Workers rally in downtown Miami to demand a higher minimum wage

Three years after completing a tour of duty in Iraq, Marcus Edgerson is poor.

The 24-year-old veteran supports his wife and 4-month-old son working part-time at the Walmart in Hallandale Beach. He earns $7.70 an hour — three cents more than Florida’s minimum wage.

“I fought for my country so we could live well, but then I come home and we’re living in poverty,” he said. “I can’t take care of my family, and that’s not right.”

Edgerson joined a rally at downtown Miami’s Bayfront Park to mark the third anniversary of the last time Congress raised the federal minimum wage. About 200 people turned up for the demonstration — one of many that took place across the country Tuesday in support of proposals by Sen. Tom Harkin, D-Iowa, and Rep. George Miller, D-Calif., to increase the national minimum wage from $7.25 an hour to $9.80 by 2014. Their proposals would also index the minimum wage to inflation.

Florida’s minimum wage is higher than the national one, and is already linked to inflation. If the proposed federal increase is adopted, the national minimum wage would surpass and replace Florida’s.

Such an increase would raise the annual pay for a full-time minimum wage employee from about $15,000 to $20,000, according to the Economic Policy Institute. This would put an extra $100 a week in the pockets of the 20 million Americans who earn minimum wage.

The most common argument in support of the measure is to compensate those at the lower end of the pay scale more for their work so that they have money to spend, thus increasing demand for goods and services. The money spent on higher wages for the poor would immediately “recirculate back into our economy,” said Eric Brakken, director of 1Miami, a collection of community groups that organized the rally.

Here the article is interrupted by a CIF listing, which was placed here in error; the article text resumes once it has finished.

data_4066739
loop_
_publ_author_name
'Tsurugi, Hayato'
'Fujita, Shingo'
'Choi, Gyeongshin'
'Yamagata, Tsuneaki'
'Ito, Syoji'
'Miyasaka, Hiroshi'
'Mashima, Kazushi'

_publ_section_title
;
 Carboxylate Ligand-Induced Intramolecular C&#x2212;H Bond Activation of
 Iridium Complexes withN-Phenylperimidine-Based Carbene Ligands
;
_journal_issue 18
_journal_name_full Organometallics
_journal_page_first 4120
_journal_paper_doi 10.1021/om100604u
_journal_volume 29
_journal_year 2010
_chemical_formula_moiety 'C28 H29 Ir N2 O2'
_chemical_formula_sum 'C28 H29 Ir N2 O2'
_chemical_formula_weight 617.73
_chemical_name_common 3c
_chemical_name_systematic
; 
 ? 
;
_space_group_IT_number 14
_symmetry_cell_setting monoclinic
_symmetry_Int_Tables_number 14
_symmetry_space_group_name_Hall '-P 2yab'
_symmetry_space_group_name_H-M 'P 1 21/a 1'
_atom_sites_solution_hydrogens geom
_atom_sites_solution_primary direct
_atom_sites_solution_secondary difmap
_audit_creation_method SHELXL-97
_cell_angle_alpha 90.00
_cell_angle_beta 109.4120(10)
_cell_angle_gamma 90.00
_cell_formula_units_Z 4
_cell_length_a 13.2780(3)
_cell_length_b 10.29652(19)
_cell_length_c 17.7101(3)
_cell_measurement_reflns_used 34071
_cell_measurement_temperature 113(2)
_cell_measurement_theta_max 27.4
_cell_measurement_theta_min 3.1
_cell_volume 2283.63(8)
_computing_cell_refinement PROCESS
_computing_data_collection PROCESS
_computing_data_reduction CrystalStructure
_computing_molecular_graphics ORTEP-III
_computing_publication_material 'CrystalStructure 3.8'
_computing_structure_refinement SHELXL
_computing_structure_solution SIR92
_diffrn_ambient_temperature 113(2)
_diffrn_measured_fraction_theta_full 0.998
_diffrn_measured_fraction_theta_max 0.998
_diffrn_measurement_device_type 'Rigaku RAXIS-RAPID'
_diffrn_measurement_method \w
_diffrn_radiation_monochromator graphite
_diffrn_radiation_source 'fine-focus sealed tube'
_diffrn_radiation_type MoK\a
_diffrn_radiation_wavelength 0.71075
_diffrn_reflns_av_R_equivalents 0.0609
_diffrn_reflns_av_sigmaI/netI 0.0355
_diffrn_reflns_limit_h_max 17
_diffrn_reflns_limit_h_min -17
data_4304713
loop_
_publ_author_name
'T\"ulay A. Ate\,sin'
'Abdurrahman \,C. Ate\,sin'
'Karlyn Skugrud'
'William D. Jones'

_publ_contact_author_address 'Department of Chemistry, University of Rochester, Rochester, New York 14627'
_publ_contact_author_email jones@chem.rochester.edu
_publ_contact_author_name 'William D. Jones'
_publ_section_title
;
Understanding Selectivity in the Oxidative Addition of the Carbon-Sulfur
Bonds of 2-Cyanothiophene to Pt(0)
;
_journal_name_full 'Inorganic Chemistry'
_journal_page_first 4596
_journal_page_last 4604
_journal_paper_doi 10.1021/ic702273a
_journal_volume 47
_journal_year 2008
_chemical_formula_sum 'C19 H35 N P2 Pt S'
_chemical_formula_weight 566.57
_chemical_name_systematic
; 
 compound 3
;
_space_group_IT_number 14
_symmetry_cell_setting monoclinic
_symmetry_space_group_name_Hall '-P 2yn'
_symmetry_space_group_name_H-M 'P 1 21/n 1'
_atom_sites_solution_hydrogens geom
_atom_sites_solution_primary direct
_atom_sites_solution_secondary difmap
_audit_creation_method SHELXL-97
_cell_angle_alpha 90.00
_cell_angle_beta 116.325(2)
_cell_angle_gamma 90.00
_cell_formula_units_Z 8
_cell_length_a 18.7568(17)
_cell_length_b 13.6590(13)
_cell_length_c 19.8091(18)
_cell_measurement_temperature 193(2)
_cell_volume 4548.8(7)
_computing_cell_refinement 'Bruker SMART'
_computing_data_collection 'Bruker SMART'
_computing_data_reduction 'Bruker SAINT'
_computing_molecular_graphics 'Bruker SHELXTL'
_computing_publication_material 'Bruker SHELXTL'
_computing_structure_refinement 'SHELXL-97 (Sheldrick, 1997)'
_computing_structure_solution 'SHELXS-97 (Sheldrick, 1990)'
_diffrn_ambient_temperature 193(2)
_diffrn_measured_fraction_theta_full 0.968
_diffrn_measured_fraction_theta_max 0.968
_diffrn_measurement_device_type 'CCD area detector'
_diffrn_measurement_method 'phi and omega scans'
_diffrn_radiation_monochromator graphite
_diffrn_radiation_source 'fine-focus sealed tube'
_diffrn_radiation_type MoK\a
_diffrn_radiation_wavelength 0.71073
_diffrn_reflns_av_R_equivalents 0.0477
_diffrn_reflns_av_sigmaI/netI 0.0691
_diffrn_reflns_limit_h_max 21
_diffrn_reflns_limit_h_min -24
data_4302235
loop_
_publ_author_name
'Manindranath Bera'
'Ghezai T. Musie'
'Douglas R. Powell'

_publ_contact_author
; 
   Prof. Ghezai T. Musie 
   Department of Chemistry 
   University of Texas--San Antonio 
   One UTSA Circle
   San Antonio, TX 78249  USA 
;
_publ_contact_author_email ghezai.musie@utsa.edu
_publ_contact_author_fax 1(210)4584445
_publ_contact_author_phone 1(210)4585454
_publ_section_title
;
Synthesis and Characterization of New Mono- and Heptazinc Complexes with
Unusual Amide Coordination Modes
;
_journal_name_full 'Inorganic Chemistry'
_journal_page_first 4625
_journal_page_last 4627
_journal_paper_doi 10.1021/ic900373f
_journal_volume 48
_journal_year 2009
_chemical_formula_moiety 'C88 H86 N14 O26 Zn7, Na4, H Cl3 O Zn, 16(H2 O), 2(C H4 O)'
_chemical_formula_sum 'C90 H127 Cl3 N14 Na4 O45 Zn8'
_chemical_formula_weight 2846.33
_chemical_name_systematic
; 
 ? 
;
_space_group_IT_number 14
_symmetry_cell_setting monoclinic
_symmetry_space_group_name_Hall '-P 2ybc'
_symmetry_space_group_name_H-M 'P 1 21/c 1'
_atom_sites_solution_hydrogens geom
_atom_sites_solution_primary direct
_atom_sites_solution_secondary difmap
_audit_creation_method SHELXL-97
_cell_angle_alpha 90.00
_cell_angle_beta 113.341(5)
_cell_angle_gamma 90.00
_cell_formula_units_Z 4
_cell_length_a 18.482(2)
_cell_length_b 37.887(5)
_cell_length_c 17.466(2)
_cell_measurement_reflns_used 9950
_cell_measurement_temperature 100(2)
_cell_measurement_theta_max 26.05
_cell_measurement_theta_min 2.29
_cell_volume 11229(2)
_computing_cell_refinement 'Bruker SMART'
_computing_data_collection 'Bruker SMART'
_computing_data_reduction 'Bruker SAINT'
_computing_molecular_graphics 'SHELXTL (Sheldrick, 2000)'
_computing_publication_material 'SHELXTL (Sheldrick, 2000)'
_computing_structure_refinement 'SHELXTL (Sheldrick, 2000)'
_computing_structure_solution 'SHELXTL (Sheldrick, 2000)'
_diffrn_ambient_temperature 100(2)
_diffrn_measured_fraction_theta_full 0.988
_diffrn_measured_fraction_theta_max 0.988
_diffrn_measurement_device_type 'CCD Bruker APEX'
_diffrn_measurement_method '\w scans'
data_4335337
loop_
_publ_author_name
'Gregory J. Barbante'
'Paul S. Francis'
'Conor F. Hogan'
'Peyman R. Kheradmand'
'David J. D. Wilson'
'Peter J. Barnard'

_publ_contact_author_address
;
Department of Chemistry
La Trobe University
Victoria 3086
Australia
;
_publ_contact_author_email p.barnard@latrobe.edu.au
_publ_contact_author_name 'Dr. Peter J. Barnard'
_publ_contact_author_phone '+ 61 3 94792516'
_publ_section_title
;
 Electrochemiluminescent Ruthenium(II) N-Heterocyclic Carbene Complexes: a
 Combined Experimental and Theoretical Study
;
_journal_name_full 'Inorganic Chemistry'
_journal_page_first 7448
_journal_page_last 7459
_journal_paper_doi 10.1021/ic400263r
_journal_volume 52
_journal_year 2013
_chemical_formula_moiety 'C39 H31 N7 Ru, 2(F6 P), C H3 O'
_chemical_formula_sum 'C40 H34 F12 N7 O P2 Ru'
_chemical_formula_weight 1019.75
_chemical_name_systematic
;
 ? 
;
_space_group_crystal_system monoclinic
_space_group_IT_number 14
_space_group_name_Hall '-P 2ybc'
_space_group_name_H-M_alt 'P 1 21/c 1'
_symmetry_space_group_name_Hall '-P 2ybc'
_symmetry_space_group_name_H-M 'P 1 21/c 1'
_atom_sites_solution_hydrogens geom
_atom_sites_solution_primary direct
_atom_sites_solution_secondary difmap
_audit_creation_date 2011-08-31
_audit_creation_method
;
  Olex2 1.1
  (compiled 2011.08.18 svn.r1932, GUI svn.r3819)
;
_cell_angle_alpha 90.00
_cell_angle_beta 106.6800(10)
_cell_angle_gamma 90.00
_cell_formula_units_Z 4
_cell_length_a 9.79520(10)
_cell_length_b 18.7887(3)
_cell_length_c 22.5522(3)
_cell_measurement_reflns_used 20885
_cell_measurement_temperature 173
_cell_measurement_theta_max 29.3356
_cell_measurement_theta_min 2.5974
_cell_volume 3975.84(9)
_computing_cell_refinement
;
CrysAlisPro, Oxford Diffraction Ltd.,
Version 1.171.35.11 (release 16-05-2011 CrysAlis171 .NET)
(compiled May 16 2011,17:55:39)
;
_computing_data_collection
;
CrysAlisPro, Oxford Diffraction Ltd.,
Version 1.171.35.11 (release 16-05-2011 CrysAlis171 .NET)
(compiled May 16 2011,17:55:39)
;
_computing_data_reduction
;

Opponents of the proposal say that increasing the minimum wage would make it harder to create jobs in an economy where unemployment is still uncomfortably high. If workers must be paid more, fewer might be hired, they say.

Brakken dismissed this argument, saying that economists should be concerned with the quality of jobs that are created, not just the number of positions. Many of the janitors and other low-wage workers at the rally on Tuesday told stories of losing their full-time jobs with benefits so that companies could take on more part-time workers who would cost employers less.

Edgerson, the veteran, said if the minimum wage were increased, it would help him buy the basics for his young family. At the top of his list is a driver’s license, which will cost him $250 since he was fined for not having the car insurance he couldn’t afford. Without a driver’s license, he has little chance of getting a better job, and he has to work for Walmart for a full year before he can be hired full time.

“It’s frustrating that I don’t get paid much for my hard work,” he said. “I like to help people, and they appreciate the customer service. But the company, they don’t appreciate the work I do for them. . . . If I were not out there, they wouldn’t make their money.”